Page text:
Maria Vega joined the Santa Barbara Immigrant Legal Defense Center earlier this summer as the nonprofit’s first full-time staff attorney. She grew up in Santa Maria and attended local schools, then went on to UC Santa Cruz and the University of Idaho College of Law. Her experiences in the Northwest Justice Project and Colectiva Legal del Pueblo in Washington made her a natural fit for the Santa Barbara nonprofit.
“It’s like full circle for me,” Vega said. “I really worked hard to be here, and it is so rewarding to be welcomed back with open hands.”
While at UC Santa Cruz, where she obtained her B.A. in Politics and Latin American/Latino Studies, Vega spent her junior year studying abroad in Spain. She witnessed first-hand the immigration issues she thought were uniquely American. They reminded her of her mother’s frustration with an immigration attorney who spoke no Spanish and revived her interest in immigration law.
Upon returning to the states she enrolled in the University of Idaho Law School, and in 2017 graduated with a degree in Immigration Law. She interned for immigration lawyers in Boston and worked as a staff attorney for the Northwest Justice Project until a fateful trip home revealed a new and exciting opportunity.
While visiting family in Santa Maria she learned of the opportunity at the Immigrant Legal Defense Center (ILDC) and “jumped at the chance to return home.”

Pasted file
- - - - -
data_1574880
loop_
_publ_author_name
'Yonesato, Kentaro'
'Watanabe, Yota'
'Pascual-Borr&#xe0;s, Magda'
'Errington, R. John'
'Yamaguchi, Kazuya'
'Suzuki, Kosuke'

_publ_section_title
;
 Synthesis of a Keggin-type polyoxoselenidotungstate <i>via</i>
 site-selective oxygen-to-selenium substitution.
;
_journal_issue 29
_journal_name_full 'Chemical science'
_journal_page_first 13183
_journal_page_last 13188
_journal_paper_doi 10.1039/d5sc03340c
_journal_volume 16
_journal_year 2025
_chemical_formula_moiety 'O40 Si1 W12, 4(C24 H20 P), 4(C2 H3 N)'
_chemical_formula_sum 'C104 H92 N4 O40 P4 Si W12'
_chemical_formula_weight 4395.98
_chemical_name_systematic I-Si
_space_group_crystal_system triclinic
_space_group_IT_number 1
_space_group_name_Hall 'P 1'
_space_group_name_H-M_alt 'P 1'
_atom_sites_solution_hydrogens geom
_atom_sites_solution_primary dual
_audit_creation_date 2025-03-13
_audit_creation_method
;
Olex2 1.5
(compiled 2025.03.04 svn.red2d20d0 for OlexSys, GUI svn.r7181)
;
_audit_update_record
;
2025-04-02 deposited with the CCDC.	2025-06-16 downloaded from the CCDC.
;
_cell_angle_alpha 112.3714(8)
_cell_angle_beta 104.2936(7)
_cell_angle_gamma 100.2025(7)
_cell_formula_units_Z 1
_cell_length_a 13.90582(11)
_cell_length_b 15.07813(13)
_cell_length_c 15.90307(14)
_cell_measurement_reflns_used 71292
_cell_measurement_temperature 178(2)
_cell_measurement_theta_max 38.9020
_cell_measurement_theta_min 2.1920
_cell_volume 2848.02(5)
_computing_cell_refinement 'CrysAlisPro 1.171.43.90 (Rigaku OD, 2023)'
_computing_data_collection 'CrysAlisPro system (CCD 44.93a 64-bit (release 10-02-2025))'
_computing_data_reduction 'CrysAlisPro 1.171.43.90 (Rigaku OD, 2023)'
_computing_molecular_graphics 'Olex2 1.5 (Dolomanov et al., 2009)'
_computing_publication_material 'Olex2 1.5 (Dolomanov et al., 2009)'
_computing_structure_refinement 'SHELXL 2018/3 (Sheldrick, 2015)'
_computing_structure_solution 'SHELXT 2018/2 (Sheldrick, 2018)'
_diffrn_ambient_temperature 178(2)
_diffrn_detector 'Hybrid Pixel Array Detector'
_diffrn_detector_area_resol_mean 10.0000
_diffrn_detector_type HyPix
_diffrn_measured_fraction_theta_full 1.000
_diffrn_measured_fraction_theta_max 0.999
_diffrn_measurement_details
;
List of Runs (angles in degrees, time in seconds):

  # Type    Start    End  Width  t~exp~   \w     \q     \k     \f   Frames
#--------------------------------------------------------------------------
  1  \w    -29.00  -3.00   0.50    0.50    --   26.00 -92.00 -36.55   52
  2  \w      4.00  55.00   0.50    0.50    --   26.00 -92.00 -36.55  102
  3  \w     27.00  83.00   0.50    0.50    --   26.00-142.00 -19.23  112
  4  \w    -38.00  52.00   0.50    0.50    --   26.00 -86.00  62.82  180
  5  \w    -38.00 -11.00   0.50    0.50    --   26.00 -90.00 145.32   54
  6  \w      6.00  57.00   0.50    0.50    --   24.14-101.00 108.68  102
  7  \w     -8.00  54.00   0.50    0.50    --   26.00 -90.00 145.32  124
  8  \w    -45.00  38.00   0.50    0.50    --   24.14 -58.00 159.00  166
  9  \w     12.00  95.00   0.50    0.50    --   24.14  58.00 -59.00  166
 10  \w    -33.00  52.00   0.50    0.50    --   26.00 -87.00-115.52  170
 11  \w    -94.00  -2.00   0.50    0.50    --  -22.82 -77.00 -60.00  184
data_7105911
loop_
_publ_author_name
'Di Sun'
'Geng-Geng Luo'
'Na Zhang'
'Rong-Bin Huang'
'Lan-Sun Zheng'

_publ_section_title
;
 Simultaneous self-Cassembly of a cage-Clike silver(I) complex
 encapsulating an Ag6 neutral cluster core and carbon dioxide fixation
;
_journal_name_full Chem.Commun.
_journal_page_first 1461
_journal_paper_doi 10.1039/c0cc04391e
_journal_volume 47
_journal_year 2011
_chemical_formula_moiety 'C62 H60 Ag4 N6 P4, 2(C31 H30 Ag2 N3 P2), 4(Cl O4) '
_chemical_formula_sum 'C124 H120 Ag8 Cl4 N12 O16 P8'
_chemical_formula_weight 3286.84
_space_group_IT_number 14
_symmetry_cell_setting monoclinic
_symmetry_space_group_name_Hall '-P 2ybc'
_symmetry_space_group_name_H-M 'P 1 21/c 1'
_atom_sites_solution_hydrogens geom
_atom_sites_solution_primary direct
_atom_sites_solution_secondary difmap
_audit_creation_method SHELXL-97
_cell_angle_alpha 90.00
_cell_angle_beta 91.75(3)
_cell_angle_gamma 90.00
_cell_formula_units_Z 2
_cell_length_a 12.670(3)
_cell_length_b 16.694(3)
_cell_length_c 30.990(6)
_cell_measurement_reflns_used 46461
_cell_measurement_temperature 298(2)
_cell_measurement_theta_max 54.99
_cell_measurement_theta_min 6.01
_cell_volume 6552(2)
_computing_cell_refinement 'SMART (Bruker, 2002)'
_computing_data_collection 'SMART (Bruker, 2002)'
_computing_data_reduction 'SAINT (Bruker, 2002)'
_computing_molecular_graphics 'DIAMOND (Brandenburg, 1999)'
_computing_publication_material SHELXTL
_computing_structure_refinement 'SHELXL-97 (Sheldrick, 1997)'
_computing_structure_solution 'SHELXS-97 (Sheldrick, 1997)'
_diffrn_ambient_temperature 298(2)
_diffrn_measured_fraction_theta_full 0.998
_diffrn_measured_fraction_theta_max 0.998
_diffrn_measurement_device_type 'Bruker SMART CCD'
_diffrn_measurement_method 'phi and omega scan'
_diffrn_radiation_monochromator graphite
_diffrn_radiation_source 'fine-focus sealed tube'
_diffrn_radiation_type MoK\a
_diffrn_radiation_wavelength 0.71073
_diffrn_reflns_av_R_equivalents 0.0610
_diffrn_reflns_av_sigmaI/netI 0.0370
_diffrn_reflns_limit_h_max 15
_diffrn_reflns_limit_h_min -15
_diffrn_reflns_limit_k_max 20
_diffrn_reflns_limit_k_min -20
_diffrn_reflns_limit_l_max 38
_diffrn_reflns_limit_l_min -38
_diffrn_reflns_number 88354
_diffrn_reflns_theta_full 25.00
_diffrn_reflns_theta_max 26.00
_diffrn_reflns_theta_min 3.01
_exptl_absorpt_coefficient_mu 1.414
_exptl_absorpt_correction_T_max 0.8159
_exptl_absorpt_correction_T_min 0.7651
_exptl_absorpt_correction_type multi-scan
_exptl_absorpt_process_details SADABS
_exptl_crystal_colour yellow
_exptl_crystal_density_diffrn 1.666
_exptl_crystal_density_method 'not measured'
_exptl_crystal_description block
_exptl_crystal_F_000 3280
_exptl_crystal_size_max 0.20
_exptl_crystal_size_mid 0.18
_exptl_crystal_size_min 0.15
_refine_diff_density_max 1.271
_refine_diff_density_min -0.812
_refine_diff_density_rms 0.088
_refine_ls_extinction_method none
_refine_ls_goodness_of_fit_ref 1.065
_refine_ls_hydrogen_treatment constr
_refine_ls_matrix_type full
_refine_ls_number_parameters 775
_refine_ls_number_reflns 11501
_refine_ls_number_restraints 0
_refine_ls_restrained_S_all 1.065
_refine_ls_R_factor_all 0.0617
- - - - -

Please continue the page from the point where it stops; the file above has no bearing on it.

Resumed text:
Under the continuing leadership of Julissa Peña, the ILDC provides pro bono legal representation in deportation proceedings and civil rights education from their Santa Maria and Santa Barbara offices. “We are doing work that no other nonprofit in Santa Barbara County is doing,” Vega said.
Thanks to a $65,000 award from the Women’s Fund of Santa Barbara, Vega will be joining a team of volunteer attorneys and case workers at the ILDC. Her presence will hopefully expedite the backlog of 11 current cases and shorten the waiting list of over 100.
One of Vega’s most pressing concerns is the distrust of the judicial system that immigrants had learned. The harm made it impossible to give “families the stability they seek in the United States when fleeing violence and instability in their home countries,” Vega said. “We will continue fighting and showing up for our immigrant communities, especially this upcoming November.”
By Ian Anzlowar